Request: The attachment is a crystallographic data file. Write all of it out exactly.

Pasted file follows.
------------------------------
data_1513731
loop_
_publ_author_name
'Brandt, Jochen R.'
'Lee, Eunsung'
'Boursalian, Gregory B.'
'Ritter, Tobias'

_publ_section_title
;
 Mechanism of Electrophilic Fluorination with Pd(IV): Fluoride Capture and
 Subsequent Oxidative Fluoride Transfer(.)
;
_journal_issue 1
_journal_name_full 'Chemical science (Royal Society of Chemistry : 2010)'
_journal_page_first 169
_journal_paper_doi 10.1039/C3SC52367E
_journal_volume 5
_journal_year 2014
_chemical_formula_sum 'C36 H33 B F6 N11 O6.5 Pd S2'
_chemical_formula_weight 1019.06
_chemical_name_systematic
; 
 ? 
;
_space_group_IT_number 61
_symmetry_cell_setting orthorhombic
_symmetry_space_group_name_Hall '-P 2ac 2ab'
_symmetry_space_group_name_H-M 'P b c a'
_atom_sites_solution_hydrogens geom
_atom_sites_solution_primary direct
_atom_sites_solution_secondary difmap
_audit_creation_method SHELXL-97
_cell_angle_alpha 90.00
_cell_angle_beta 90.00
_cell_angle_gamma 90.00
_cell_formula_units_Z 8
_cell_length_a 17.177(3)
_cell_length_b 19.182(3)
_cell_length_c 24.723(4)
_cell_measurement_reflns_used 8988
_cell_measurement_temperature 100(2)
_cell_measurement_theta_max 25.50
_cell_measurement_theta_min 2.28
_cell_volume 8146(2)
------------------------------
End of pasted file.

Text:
data_1513731
loop_
_publ_author_name
'Brandt, Jochen R.'
'Lee, Eunsung'
'Boursalian, Gregory B.'
'Ritter, Tobias'

_publ_section_title
;
 Mechanism of Electrophilic Fluorination with Pd(IV): Fluoride Capture and
 Subsequent Oxidative Fluoride Transfer(.)
;
_journal_issue 1
_journal_name_full 'Chemical science (Royal Society of Chemistry : 2010)'
_journal_page_first 169
_journal_paper_doi 10.1039/C3SC52367E
_journal_volume 5
_journal_year 2014
_chemical_formula_sum 'C36 H33 B F6 N11 O6.5 Pd S2'
_chemical_formula_weight 1019.06
_chemical_name_systematic
; 
 ? 
;
_space_group_IT_number 61
_symmetry_cell_setting orthorhombic
_symmetry_space_group_name_Hall '-P 2ac 2ab'
_symmetry_space_group_name_H-M 'P b c a'
_atom_sites_solution_hydrogens geom
_atom_sites_solution_primary direct
_atom_sites_solution_secondary difmap
_audit_creation_method SHELXL-97
_cell_angle_alpha 90.00
_cell_angle_beta 90.00
_cell_angle_gamma 90.00
_cell_formula_units_Z 8
_cell_length_a 17.177(3)
_cell_length_b 19.182(3)
_cell_length_c 24.723(4)
_cell_measurement_reflns_used 8988
_cell_measurement_temperature 100(2)
_cell_measurement_theta_max 25.50
_cell_measurement_theta_min 2.28
_cell_volume 8146(2)